Jewish groups express shock after three killed in Vienna terror attack
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Jewish groups express shock after three killed in Vienna terror attack

CST says it is a 'harsh reminder that attacks can occur any place any time and may go from one target to another', urging the UK Jewish community to stay alert

Police officers search a street in Vienna, capital of Austria, Nov. 2, 2020. At least two civilians have been killed and several others seriously injured in multiple shootings Monday evening in central Vienna, said local authorities. (Photo by Georges Schneider/Xinhua)
Police officers search a street in Vienna, capital of Austria, Nov. 2, 2020. At least two civilians have been killed and several others seriously injured in multiple shootings Monday evening in central Vienna, said local authorities. (Photo by Georges Schneider/Xinhua)

Jewish communities worldwide expressed deep shock this week at the “terrible attacks” in Vienna which have left three people dead and several injured.

Police in the Austrian capital said the attack was considered to have an Islamist motive, with a suspect – who was shot dead by police – armed with an assault rifle, carrying other handguns, and wearing a fake explosive belt.

Shots were fired at six different locations in the city centre on Monday evening, including near a number of synagogues,  and two men and one woman were killed.

Authorities are looking to determine if other attackers may be on the run.

Prime Minister Boris Johnson tweeted to express solidarity with Austria after the deadly attack, saying: “I am deeply shocked by the terrible attacks in Vienna tonight.

“The UK’s thoughts are with the people of Austria – we stand united with you against terror.”

Oskar Deutch, president of the Jewish Community in Vienna, on Monday told the Kurier news site that none of the city’s Jewish institutions appear to have been hit. But he did not know if they had been a target in the shooting and warned the city’s Jews to stay home.

This comes after a series of Islamist attacks in France, in which school teacher Samuel Pety was beheaded, and three were killed outside a church in Lyon.

The Community Security Trust in the UK tweeted: “Last night’s terrorism in Vienna, and that very recently in France, are harsh reminders that attacks can occur any place any time & may go from one target to another. Please be alert, follow security measures and report suspicious activity..”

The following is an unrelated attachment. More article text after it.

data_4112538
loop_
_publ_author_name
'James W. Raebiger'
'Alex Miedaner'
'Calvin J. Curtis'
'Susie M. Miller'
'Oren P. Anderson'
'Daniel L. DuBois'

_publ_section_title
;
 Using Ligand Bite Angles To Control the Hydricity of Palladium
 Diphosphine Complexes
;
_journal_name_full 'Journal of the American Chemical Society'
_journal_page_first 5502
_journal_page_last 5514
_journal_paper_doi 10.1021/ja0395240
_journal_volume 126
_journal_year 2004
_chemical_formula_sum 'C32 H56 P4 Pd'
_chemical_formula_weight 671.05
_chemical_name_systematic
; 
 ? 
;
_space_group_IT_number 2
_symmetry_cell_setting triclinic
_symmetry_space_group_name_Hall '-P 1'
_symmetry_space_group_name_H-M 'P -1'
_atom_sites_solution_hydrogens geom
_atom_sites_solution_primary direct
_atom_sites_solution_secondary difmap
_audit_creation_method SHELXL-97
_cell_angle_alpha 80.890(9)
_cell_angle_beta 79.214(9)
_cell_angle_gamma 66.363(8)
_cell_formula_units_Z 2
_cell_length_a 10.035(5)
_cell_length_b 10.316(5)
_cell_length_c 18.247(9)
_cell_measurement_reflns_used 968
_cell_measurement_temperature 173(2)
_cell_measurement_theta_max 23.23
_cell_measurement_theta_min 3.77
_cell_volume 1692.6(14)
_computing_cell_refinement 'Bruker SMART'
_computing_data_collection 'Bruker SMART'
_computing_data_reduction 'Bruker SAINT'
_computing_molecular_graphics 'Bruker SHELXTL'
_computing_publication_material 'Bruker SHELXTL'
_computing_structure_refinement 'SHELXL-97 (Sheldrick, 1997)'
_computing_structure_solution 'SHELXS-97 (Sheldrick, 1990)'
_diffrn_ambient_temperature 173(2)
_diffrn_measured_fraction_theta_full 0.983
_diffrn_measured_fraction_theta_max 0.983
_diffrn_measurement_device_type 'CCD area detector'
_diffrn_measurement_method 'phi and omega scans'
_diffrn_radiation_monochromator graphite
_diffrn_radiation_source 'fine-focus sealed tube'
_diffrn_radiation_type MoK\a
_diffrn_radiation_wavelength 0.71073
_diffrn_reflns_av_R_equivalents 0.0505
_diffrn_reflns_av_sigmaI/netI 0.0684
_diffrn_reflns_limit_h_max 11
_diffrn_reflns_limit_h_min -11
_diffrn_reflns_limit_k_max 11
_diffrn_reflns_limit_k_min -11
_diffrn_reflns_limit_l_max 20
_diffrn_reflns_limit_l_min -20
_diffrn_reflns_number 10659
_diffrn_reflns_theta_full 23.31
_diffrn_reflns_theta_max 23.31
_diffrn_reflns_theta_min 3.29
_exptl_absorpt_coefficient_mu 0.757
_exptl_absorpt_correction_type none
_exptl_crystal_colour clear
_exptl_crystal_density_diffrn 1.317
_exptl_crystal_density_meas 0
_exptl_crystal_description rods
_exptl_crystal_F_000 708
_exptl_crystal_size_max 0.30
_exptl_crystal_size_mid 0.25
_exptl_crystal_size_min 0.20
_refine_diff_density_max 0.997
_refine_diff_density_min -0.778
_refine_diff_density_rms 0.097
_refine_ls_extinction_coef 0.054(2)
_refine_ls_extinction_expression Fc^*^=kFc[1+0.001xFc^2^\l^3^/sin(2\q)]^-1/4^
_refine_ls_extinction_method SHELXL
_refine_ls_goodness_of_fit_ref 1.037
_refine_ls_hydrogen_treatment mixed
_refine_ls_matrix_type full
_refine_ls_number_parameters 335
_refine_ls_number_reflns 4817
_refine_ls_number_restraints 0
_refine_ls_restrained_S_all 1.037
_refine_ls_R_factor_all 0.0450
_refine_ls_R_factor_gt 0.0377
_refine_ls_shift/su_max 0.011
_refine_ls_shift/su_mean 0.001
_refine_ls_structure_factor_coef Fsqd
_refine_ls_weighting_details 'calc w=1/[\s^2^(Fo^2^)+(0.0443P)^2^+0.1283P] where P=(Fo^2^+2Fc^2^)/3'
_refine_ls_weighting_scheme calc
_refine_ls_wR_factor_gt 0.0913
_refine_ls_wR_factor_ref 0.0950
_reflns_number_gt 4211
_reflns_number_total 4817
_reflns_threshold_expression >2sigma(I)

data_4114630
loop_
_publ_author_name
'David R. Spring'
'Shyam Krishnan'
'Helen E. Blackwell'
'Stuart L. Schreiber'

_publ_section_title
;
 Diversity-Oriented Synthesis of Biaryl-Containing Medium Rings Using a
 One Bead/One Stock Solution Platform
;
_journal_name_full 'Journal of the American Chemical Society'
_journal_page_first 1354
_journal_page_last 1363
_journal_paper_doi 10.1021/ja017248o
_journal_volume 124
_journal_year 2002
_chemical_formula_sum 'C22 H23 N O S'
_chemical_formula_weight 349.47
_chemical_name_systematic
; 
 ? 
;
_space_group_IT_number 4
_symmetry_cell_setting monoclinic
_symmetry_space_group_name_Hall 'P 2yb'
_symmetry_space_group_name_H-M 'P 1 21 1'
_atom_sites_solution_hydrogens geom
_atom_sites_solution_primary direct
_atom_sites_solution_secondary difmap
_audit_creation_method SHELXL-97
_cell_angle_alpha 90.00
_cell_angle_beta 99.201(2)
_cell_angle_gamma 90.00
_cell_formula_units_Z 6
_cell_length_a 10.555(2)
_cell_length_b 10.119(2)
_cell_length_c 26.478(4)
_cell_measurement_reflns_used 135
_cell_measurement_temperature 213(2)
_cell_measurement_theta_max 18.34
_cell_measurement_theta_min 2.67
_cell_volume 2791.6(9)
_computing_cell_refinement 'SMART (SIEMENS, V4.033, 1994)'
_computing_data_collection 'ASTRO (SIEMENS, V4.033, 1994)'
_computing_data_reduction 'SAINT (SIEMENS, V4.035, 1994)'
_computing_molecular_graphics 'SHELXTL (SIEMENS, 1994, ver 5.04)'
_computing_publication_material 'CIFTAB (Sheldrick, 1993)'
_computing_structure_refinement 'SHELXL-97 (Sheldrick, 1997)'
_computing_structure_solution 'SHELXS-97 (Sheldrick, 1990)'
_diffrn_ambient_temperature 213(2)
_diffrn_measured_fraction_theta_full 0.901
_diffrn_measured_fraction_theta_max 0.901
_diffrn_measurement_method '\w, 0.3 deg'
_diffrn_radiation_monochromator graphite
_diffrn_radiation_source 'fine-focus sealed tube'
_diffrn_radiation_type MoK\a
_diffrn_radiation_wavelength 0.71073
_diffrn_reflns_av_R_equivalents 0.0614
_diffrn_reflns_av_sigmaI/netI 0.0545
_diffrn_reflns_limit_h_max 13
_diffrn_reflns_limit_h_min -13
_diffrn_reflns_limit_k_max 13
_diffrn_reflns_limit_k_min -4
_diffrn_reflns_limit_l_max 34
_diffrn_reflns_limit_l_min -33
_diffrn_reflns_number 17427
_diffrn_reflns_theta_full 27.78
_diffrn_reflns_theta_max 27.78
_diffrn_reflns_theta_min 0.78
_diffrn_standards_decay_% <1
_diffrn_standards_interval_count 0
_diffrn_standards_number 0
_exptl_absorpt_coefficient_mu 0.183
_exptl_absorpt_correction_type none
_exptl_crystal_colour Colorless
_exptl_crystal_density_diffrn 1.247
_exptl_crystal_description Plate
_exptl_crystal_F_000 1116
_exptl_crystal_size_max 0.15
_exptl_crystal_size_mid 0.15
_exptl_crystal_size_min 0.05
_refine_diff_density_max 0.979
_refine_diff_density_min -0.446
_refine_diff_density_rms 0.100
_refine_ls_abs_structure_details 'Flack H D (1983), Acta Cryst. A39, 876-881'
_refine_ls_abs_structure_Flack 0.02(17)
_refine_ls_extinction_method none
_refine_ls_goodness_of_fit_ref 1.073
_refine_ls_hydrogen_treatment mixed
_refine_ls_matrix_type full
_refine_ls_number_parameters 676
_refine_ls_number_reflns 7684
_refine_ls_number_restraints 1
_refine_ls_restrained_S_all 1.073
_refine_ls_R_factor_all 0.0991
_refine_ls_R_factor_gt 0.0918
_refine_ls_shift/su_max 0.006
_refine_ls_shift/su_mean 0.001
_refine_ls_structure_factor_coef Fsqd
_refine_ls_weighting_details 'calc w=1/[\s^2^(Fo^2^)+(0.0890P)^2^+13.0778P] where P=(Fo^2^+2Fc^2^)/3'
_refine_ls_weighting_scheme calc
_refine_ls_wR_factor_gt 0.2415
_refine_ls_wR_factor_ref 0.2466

Quoting Vienna police authorities, the Board of Deputies of British Jews meanwhile said: “We are following events in Vienna with concern and are in contact with the local Jewish community to understand whether they have been affected. Please only share information from verified sources. Our thoughts and prayers are with all the Austrian people at this time.”

European Jewish Congress President Dr. Moshe Kantor said the “multiple and clearly coordinated terror attacks in central Vienna once again show the threat posed by Islamist terror organizations to European cities.”

He added: “No place in Europe is immune to terror attacks, and no community exempt from these barbarous acts,”

“The initial shooting outside the synagogue in Vienna brings back tragic memories  for us as one of the first attacks on Jewish targets in Europe happened at this very spot almost 40 years ago.”

Rabbi Pinchas Goldschmidt, president of the Conference of European Rabbis,  said the organisation was “shocked and very sad about the terrorist attack in Vienna.”

“This cowardly act of terror is an attack on all people in Europe, our values and way of life. We must no longer tolerate this terror.”

Rabbi Goldschmidt said “the Islamist-motivated series of attacks in recent weeks also shows us that we need a new religious policy in Europe that also includes the security aspect and enables European states to remove the breeding ground for this religious extremism both online and offline.”

Vienna police said several shots were fired shortly after 8pm local time in a city centre street.

Michael Ludwig, mayor of Vienna, said 15 people were admitted to hospital, seven with serious injuries.

A police officer was among the injured, Austrian police confirmed on Twitter.

Vienna’s streets were reportedly particularly busy as people took to bars and restaurants on the eve of the introduction of harsher restrictions aimed at preventing the spread of Covid-19.

 

 

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